Radiohead: Pricing is Designing


Are these six words the most revolutionary opening salvo in the fight over the future of digital music?

Radiohead, one of the superstar indie rock bands of the last two decades, has decided to offer its latest album at prices to be determined by consumers. You can order a premium boxed set for $81 or a standard CD to come next year, or pay just a single British penny if you’d like. No price floor or ceiling, or even guidance from the band.

What does this have to with design you might ask.

We easily classify work on, say, the cover of the album, the website, stage appearance and other brand related activities as being part of the overall design. Each of these design activities has direct consequence on the popularity and, ultimately, the income of the band. What an album cover looks like or the stage ambiance at a live concert has significant experiential impact on the band’s audience.

Yet the price of admission to such experience has perhaps more influence than any other (design) factor. It’d be extremely difficult to increase Radiohead’s fan base from, say, half a million to five million by any ‘classical’ design methods. Yet a pricing scheme such as the one Radiohead is experimenting with could do just that.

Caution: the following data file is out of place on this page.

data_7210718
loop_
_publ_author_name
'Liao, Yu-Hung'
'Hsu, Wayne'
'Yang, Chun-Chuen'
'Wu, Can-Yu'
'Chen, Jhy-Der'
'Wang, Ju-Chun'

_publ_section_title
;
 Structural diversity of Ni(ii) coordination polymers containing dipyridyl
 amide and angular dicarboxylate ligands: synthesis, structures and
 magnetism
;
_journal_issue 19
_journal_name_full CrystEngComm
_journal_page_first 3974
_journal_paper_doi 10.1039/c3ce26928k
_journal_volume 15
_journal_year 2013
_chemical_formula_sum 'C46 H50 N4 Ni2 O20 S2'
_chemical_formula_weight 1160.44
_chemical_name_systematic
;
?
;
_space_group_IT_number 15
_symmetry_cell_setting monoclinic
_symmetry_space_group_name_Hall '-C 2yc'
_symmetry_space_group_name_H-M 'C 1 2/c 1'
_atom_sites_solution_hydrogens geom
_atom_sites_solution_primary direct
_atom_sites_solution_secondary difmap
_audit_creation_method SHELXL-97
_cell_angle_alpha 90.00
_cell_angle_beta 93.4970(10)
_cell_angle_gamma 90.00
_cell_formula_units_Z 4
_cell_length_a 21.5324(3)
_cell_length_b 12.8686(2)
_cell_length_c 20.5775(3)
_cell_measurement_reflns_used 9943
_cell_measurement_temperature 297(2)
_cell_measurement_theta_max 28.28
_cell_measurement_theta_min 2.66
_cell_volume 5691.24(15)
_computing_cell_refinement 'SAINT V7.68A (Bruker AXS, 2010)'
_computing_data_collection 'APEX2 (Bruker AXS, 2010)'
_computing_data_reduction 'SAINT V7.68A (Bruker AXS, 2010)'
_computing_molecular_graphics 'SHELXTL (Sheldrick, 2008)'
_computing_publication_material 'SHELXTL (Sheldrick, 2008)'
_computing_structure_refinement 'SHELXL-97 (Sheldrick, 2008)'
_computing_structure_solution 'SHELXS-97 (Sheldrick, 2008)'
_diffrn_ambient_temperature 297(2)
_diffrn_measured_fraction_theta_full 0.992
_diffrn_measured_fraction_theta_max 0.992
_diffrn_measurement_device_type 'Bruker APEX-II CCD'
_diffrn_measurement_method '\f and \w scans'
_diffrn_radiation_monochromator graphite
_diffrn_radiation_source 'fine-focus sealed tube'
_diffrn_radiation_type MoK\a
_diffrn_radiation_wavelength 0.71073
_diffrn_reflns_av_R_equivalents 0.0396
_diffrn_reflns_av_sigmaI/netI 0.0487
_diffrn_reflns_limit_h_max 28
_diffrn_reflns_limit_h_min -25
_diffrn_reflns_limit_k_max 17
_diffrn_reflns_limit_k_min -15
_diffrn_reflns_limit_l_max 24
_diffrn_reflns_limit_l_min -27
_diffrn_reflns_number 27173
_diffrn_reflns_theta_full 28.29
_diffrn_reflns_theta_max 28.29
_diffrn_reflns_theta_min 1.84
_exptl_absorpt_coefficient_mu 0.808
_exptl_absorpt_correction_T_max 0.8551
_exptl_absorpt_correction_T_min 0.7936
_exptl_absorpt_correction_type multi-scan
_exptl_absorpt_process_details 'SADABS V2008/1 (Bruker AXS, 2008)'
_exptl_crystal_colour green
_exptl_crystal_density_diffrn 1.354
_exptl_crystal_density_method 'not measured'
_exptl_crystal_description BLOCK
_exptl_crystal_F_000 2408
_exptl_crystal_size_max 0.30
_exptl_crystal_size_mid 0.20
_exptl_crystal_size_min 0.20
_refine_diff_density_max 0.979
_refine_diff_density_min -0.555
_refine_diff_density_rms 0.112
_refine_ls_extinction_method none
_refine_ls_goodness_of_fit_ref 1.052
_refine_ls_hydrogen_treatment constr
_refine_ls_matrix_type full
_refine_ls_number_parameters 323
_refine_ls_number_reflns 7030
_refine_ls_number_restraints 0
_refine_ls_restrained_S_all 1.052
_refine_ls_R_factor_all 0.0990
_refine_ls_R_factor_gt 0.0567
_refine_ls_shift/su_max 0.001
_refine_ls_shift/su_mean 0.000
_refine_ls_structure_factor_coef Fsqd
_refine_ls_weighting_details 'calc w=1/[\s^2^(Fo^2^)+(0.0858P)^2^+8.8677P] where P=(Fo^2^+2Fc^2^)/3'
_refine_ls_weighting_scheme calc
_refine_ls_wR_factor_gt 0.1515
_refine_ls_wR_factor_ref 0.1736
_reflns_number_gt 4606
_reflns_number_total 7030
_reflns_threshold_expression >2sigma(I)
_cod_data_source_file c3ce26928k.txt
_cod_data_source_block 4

If you’re in charge of designing a product or service, you must consider all possible factors that add up to that most mystical interaction when customers come in contact with your product.

For example, iPhone’s pricing guarantees that it will not be used by several hundred million users as a short-lifespan, utilitarian gadget. That’s a signal to Jony Ive to take certain directions with the phone’s industrial design.

If you happen to be a web designer or an information architect at Wall Street Journal, nothing you can do will affect readership as much as the fact that much of WSJ’s content is hidden behind a premium price-wall. When the New York Times recently tore down its TimesSelect wall, it opened up enormous opportunities to its designers to come up with services that only make sense at much higher readership volumes, without access barriers.